Wednesday, May 17, 2017

A Resort to Paul: Romans 13 and Post-Facto Reasoning

This post is a response to Leithart's blog post: here

This will be probably one of my last responses to a Leithart blogpost, because I've realized that he is basically lazy with numerous presuppositions he holds to. I'm always amazed at how he will read and analyze subtle nuances in Scriptural chiasms, but utterly fail in noticing the bizarre dichotomies he sets up. It becomes frustrating because, as he smugly notes, "Absolutists are willing to enjoy the benefits of what they call 'violence' but are too pure to dirty their own hands." That is to say, those who reject Christian service in the military, the police, or even the modern state apparatus. But, of course, this completely misses the point. Sophisticated peace advocates, particularly Mennonites, are not so dense to do this. They ask genealogical questions about these institutions and look for alternatives.

As Leithart begs the question, does he not know there are alternatives to the modern military, the police, or even the nation-state? Why does he stupidly compare the Justinian Code to the American prison-industrial complex? The whole post seems mean-spirited and foolish. He acknowledges the Church has superior, spiritual, weapons befitting a society of the Age-to-Come, but then seems to completely abolish them by appeals to the "weak" who need defending. What about Origen's defense of Christian non-violence by arguing that Christian prayers do a better job defending the empire than swords? Not only does he beg the question of whether these institutions are needed to "defend the weak", or if they even accomplish it, he ignores completely a counter that then maybe all Chrisitans ought to be at prayer then, and less concerned with using inferior, temporal weapons. It all sounds like bad faith to me.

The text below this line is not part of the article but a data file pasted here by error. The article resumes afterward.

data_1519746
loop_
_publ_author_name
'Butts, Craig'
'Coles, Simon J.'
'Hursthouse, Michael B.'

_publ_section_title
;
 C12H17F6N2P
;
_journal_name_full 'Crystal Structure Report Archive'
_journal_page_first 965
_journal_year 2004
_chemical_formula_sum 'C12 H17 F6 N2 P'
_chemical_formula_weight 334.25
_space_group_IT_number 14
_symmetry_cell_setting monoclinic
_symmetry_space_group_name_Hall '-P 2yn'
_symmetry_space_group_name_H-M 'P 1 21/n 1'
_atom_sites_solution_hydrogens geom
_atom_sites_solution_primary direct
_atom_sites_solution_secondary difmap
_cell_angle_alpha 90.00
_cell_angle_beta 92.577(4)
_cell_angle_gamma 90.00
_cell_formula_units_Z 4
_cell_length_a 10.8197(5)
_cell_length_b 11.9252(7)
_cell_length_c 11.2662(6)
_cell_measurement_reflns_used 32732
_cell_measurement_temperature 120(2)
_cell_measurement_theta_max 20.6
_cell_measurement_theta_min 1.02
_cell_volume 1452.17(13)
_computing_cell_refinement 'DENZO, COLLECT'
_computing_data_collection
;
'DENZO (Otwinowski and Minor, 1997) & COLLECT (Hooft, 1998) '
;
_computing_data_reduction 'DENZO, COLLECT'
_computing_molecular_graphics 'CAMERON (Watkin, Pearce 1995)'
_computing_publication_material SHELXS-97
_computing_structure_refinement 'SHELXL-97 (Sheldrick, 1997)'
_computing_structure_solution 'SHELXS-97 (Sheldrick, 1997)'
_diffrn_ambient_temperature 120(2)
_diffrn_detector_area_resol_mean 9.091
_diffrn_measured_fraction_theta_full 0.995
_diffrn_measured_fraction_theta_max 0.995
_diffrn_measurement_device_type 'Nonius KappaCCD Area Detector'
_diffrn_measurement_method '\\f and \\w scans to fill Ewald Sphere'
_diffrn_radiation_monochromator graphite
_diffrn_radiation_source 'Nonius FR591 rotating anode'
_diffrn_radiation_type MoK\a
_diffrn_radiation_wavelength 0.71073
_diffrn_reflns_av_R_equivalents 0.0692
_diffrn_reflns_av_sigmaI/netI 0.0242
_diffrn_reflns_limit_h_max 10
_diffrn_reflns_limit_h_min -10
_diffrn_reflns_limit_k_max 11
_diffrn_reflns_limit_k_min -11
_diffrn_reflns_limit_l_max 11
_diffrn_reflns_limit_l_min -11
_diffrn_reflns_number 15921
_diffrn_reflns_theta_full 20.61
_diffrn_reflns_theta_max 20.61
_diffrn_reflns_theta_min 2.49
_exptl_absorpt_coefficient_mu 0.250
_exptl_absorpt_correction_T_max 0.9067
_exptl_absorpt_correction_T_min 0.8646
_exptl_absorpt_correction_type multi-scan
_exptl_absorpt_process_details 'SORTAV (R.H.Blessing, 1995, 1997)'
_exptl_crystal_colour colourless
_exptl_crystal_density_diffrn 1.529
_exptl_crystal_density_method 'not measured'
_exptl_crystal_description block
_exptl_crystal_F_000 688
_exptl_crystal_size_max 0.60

And there's the completely lazy sense that since the holy apostle Paul recognized the civil authority as bearing the "sword" and a "servant" of the Lord, it's ok for Christians to participate. But the prophet Isaiah reports the same language applied to the Nations besieging the Land, threatening Jerusalem. Is Leithart, therefore, saying it would be just for Jews to sign up with the Assyrians and pillage Israel? But wait, wasn't it God's will to chastise Israel? Romans 9-10 is a stumbling block for many.

At the end of the day, these arguments are dirty and full of post-facto reasoning. It is only because Christians exist in these institutions, or that these institutions exist and exert power, are these arguments even being made. And for someone whose goal is to gain power for the Church in civil affairs, it makes sense Leithart will make these arguments.

Again, I'm not a pacifist in any strict or doctrinaire sense, nor do I think Scripture advocates any such position. But it's clear, in these instances, to see how the lure of power warps the mind. If Leithart can't see how many counts of question begging he commits in such a stupid and simplistic article, it only confirms that, indeed, self-justification is at the heart of many of our delusions.

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